The 49-year-old New Jersey Democratic senator has long been seen as a likely presidential candidate. Booker, a former mayor of Newark, raised a national profile with an early embrace of social media.
Over the past several weeks I have studied the Joint Comprehensive Plan Of Action and exhaustively explored the possible ramifications of this agreement and its alternatives. I’ve consulted with an array of experts on both sides of the debate, sat in classified briefings, discussed it with former and current White House leadership, and benefited from the wise insights of both Republican and Democratic colleagues in the Senate. I also studied Iran and its history, its decades-long efforts to illicitly obtain a nuclear weapon and the evil nature and horrific extent of its support and sponsorship of terrorism, its destabilizing involvement in ongoing regional conflicts, and its destructive hatred and determination to destroy the United States and our ally Israel.
Two Democratic senators introduced a bill this week aimed at changing what former Attorney General Eric Holder once called the "unacceptable" lack of data on the subject of police shootings. Sens. Barbara Boxer (D-Calif.) and Cory Booker (D-N.J.) on Tuesday introduced the Police Reporting of Information, Data and Evidence Act (PRIDE), which would require states to report to the Justice Department any time a law enforcement officer is involved in a shooting and any instance where an officer or a civilian is seriously hurt or killed as a result of the use of force. States would also have to report details like the age, race and location of any victims; whether or not the civilians present were armed; and how many civilians and officers were involved.
On March 10, Sen. Cory Booker (D-NJ) was among a bipartisan group of senators that introduced a historic bill that would, for the first time, force the federal government to acknowledge that marijuana has some medical value. Booker, who has become one of the leading voices for criminal justice and drug policy reform in the US Senate, is also pushing the REDEEM Act, a bill that would, among other changes, allow nonviolent drug offenders to more easily seal their records and apply for welfare programs. I sat down with Booker on the same day he introduced the medical marijuana bill to discuss some of his broader thoughts about the criminal justice system — and why he sees reform in this area as being as urgent as the civil rights movement of the 1960s.
Cory Booker, the charismatic Newark mayor who won a national following via Twitter and his own heroics, was elected to the U.S. Senate Wednesday. Booker, a Democrat, defeated Republican Steve Lonegan, the former mayor of Bogota, N.J., in a special election to fill the seat held by Democratic Sen. Frank Lautenberg, who died in June.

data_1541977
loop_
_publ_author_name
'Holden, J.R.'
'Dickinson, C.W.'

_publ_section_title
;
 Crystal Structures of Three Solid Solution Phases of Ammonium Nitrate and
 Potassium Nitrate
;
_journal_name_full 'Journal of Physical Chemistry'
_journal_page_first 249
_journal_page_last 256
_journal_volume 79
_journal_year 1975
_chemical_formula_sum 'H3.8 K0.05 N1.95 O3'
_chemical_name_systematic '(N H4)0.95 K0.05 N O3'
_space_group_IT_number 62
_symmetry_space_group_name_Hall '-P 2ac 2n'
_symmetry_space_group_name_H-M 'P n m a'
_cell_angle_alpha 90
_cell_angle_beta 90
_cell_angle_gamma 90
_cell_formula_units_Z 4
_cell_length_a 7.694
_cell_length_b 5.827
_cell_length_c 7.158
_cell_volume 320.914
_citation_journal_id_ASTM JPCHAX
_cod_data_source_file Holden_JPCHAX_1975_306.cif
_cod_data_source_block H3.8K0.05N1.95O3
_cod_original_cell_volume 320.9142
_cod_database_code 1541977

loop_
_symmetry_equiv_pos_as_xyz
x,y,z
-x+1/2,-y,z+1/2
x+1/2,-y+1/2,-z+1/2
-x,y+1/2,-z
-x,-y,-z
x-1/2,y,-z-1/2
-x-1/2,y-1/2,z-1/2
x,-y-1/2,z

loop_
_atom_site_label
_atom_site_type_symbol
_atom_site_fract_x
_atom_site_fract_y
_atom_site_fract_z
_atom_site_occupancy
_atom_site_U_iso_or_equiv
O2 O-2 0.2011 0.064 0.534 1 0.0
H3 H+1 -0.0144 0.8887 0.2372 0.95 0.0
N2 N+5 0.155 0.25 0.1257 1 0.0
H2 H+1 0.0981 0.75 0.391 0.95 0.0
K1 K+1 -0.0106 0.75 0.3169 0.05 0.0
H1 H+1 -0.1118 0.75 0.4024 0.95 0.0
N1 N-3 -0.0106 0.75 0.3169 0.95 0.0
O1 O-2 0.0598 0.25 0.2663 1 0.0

Newark Mayor Cory Booker has made a name for himself as a politician, but the Senate-hopeful thinks that politics is just the first step in the process of improving America. “We need to get out of the idea that politics is the end, that just putting people in office is what we should be aspiring for,” he explained to Rev. Al Sharpton on Friday’s Advancing the Dream: Live from the Apollo. “The end ultimately is about our own communities and our neighborhoods and how are we as a country living up to this ideal that no child, every child born in america, no matter where you’re born, should have an equal shot at making.”
Newark, N.J., Mayor Cory Booker (D), campaigning for U.S. Senate, defended his plans for criminal justice reform and the rehashed talks of his sexuality in an MSNBC interview with Chris Hayes on Thursday. Booker reiterated his view that the criminal justice system is a significant waste of taxpayer dollars and keeps far too many Americans in prison.
Cory Booker is already the heavy favorite in the New Jersey Senate race after winning the Democratic nomination last week, but now he officially has President Obama’s stamp of approval ahead of the October special election.
Cory A. Booker, the mayor of Newark, who rose to prominence with his efforts to remake a notoriously troubled city and then used that perch to build a national reputation as a charismatic and media-savvy star in the Democratic Party, easily won the Democratic nomination for United States Senate on Tuesday night.
A rising star in the Democratic Party and a Republican former mayor won their parties' primaries on Tuesday to set up a campaign of political and stylistic contrasts as they seek to fill the final 15 months of the term of the late U.S. Sen. Frank Lautenberg. Newark Mayor Cory Booker defeated three experienced politicians — U.S. Reps. Rush Holt and Frank Pallone and state Assembly Speaker Sheila Oliver — in a Democratic primary that may have been more competitive had the field been less crowded. The race was a major draw for them partly because of New Jersey's history of electing only Democrats to the Senate over the past 40 years.
Newark Mayor Cory Booker was treated and released from the hospital Thursday night after suffering from smoke inhalation while helping to rescue his neighbors from a fire.